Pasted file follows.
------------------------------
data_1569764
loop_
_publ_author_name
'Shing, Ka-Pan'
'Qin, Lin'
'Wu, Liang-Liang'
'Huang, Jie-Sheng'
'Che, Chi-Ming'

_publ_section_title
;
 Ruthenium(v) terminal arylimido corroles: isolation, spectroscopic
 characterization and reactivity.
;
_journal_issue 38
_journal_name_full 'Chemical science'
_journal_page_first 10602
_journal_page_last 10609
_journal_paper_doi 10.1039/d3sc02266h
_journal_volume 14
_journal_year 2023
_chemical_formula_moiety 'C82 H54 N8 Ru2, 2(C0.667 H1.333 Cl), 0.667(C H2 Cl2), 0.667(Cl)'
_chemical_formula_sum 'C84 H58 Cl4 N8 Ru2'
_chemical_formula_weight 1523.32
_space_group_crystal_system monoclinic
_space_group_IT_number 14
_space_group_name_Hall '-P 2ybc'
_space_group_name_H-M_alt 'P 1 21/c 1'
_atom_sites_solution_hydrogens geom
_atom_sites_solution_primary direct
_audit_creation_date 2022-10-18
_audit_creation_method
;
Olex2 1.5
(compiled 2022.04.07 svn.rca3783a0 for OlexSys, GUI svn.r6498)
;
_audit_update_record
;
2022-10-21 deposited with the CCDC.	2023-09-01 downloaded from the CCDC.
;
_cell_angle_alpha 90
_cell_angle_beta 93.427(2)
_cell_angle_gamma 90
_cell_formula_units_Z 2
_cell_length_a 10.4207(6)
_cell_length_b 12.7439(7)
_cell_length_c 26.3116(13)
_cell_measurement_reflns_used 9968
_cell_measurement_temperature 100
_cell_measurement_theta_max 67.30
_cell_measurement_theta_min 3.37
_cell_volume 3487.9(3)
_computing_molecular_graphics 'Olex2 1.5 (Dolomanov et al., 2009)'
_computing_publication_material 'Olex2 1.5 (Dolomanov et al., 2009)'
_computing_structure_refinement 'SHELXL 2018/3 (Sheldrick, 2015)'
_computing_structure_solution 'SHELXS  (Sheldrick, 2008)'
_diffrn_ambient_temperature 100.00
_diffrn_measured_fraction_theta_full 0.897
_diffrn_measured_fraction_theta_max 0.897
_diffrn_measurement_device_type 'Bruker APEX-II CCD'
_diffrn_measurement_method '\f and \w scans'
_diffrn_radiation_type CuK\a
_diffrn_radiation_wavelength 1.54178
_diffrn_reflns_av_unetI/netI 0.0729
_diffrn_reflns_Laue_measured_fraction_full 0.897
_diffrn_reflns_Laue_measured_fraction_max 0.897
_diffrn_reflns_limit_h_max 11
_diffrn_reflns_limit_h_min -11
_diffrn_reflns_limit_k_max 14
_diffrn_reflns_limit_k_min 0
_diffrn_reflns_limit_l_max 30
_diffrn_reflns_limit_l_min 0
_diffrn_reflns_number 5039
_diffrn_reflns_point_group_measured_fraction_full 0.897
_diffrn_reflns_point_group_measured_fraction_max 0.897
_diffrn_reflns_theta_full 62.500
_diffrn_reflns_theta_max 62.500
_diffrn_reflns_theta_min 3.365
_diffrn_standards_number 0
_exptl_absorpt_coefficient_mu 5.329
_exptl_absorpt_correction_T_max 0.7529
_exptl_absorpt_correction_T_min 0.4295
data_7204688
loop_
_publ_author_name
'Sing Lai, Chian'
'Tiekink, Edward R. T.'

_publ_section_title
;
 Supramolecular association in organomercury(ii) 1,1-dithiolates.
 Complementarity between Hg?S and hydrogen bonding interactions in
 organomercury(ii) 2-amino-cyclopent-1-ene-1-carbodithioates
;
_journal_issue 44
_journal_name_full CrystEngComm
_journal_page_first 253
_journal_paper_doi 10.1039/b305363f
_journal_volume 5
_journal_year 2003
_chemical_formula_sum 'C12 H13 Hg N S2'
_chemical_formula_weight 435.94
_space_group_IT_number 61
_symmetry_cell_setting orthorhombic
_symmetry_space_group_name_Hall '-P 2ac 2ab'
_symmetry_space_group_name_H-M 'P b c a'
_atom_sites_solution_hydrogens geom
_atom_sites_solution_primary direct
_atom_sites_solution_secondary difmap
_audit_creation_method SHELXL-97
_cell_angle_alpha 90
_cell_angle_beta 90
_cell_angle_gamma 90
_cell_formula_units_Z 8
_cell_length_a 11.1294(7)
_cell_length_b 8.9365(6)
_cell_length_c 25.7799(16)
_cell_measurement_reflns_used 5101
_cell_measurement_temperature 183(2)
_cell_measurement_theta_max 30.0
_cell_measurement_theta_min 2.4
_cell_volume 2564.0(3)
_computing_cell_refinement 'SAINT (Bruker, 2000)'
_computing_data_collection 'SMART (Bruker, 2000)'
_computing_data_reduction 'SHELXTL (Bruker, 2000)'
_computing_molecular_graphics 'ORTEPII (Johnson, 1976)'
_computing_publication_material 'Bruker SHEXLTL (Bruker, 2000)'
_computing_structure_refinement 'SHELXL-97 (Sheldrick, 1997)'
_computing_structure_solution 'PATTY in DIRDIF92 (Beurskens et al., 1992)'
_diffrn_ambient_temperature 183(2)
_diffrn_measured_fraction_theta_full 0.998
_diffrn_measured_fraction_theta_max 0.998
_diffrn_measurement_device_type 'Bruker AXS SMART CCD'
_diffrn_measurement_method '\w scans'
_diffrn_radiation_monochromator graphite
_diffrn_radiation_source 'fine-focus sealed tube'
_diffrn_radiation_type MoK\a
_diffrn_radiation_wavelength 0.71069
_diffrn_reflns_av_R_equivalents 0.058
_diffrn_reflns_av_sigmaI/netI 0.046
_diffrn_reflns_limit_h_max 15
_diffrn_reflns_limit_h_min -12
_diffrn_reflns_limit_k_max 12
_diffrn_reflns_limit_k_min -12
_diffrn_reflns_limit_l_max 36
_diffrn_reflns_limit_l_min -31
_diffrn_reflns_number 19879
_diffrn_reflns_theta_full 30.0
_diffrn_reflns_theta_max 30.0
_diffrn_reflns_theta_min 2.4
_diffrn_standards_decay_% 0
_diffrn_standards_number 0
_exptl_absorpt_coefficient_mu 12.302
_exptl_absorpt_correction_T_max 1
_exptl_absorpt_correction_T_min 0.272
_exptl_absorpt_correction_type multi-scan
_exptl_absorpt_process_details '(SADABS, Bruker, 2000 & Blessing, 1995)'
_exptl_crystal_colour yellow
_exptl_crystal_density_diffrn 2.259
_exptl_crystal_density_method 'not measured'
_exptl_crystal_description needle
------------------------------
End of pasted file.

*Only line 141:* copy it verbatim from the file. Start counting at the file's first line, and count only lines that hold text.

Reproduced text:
_diffrn_reflns_limit_k_max 12